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Postby Apoclima » Sun Jan 08, 2006 5:48 pm

Dear mamawsandy,

Things often sound harsh in the written form, even jokes, and esp. here where we have been through so many topics together and really defined our positions in relationship with one another.

Surely no one meant to hurt your feelings, we just all have set opinions on this topic and so do you.

You are alright with me!

Apo
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Postby Stargzer » Sun Jan 08, 2006 7:43 pm

KatyBr wrote:Huh? where did you get that?

Kt


How quickly they forget!

KatyBr wrote:Hypercorrections are my pet peeve, Mamawsandy perhaps this isn't the site for you, we make the occasional error and can still sleep at night.
and we can live with yours.

Kt


'Sandy, I think perhaps Katy was either having a bad day or at least a bad day of phrasing things.

Don't let any one post (or even several :!: ) drive you away. Your single post generated many responses, which is what the AlphaAgora is all about.

Speaking of pet peeves, one of mine is newscasters, reporters, and others who say "a whole host." Dr. Offutt drilled into us during sophomore year of high school, lo these many years ago, that "host," at least in this sense, is a collective noun, like "crowd." Can one have half a crowd? Of course not! If you divide a crowd in half you have two crowds, not two halves of a crowd!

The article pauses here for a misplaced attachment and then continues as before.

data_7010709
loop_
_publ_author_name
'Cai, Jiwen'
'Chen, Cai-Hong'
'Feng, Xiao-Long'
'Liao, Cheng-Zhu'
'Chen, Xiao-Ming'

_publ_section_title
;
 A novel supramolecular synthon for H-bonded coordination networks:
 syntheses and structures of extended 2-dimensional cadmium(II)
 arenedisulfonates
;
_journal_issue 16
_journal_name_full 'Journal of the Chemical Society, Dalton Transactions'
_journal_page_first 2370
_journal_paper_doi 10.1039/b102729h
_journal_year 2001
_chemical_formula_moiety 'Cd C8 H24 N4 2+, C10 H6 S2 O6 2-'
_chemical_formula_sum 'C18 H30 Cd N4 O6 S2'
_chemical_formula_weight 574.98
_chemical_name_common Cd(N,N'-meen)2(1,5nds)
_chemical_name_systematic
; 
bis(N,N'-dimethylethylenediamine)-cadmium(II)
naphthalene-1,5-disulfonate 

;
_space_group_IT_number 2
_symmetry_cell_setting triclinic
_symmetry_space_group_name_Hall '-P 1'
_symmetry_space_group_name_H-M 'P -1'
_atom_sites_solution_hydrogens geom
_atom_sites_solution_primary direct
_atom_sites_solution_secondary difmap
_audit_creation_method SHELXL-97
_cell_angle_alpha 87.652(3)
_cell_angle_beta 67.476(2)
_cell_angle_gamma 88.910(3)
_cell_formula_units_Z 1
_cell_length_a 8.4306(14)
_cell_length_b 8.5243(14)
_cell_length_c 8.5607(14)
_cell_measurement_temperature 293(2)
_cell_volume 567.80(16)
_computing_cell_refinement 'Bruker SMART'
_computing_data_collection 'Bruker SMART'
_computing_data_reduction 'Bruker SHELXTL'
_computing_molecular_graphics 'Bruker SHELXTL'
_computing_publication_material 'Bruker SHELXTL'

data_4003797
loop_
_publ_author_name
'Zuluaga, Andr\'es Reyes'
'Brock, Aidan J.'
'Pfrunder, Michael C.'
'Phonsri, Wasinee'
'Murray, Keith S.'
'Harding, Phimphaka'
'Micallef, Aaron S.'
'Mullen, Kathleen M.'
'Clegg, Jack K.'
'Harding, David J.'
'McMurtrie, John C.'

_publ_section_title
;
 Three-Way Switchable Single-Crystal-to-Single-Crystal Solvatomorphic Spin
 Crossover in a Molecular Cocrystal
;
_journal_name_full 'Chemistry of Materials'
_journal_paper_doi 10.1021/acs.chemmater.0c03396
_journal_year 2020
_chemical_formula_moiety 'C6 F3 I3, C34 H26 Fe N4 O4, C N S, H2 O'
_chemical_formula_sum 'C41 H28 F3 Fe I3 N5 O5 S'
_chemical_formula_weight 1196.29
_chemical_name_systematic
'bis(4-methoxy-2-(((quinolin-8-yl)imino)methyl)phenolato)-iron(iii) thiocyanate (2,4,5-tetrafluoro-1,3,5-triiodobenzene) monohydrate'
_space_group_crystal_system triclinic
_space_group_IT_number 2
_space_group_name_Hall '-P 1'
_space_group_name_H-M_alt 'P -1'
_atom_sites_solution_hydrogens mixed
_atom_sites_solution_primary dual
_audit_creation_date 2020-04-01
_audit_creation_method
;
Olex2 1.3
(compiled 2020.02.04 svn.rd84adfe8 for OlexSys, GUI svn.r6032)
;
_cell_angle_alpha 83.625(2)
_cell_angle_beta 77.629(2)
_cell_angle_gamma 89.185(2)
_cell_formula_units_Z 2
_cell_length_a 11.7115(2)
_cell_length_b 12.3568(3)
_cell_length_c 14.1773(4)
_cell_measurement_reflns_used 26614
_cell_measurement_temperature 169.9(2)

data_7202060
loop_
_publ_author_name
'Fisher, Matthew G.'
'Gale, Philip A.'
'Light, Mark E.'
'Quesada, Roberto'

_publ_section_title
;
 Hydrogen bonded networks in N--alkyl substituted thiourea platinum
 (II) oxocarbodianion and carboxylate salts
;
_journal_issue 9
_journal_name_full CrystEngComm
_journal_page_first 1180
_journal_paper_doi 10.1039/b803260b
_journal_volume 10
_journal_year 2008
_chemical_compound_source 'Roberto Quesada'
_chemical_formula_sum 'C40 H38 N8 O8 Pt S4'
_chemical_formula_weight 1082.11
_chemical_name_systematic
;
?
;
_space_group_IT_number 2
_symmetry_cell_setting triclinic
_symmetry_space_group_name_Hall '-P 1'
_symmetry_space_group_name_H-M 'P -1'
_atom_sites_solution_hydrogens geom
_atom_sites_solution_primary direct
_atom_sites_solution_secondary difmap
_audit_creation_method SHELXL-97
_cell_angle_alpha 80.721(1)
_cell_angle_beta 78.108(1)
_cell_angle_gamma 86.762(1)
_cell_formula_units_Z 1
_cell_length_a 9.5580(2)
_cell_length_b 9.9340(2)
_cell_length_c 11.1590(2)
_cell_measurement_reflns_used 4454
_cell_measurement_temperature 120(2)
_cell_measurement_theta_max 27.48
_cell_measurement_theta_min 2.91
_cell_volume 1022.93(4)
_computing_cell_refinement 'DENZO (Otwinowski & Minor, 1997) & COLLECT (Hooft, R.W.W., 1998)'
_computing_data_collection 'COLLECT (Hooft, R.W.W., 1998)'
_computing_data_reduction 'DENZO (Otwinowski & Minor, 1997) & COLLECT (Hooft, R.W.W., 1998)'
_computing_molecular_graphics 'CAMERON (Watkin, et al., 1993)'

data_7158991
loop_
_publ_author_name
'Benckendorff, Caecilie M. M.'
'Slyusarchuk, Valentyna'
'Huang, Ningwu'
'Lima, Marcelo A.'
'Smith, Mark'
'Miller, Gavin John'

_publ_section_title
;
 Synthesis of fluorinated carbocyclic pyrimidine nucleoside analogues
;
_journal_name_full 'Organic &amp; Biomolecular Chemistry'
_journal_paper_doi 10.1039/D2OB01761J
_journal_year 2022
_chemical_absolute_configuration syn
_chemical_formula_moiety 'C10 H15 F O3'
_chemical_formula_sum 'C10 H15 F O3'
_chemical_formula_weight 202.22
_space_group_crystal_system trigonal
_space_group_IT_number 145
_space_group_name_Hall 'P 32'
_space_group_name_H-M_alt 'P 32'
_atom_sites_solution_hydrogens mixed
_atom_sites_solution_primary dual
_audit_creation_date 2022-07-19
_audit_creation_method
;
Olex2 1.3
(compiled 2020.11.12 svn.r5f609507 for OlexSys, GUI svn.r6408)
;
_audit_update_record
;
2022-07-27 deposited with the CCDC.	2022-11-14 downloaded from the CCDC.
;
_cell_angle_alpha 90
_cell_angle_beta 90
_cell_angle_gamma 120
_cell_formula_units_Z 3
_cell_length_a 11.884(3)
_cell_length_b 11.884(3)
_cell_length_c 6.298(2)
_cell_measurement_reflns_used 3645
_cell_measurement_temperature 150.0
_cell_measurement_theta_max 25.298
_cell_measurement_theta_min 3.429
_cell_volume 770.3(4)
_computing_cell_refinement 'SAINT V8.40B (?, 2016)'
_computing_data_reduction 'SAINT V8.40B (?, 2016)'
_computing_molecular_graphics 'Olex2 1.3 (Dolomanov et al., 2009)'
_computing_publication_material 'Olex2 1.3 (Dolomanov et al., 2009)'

Yes, sometimes some of us may tend to skewer prescriptivists or others who seem to act as if they are the final word on things, but I sure didn't get that impression of you from your post.

Would you expound on this, master grammarian?
mamawsandy :wink:



You asked, and we replied!
Regards//Larry

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-- Attributed to Richard Henry Lee
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Postby KatyBr » Sun Jan 08, 2006 9:18 pm

[quote]we make the occasional error and can still sleep at night.
and we can live with yours.
It was merely a preamble for this, she made a comment about making errors, I answered...... sigh, what is wrong with reading the whole PARAGRAPH?

SIGH, GOOD GRIEF

kT
I assumed, as a teacher, MS wasn't using hypercorrections.
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Postby gailr » Sun Jan 08, 2006 10:22 pm

Y'all come on back, mamawsandy; you and your input are welcome here.
Don't let them damn yankees get you down! It's just cabin fevermaking them cranky...
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Postby Stargzer » Tue Jan 10, 2006 1:11 am

gailr wrote: . . . cabin fever . . .
-gailr


A classic case of "Be careful what you wish for; you just may get it." (i. e., the beautiful snow) :) Someone once sent me a Quebec version to translate as an exercise. It's buried in an email archive somewhere. :?
Regards//Larry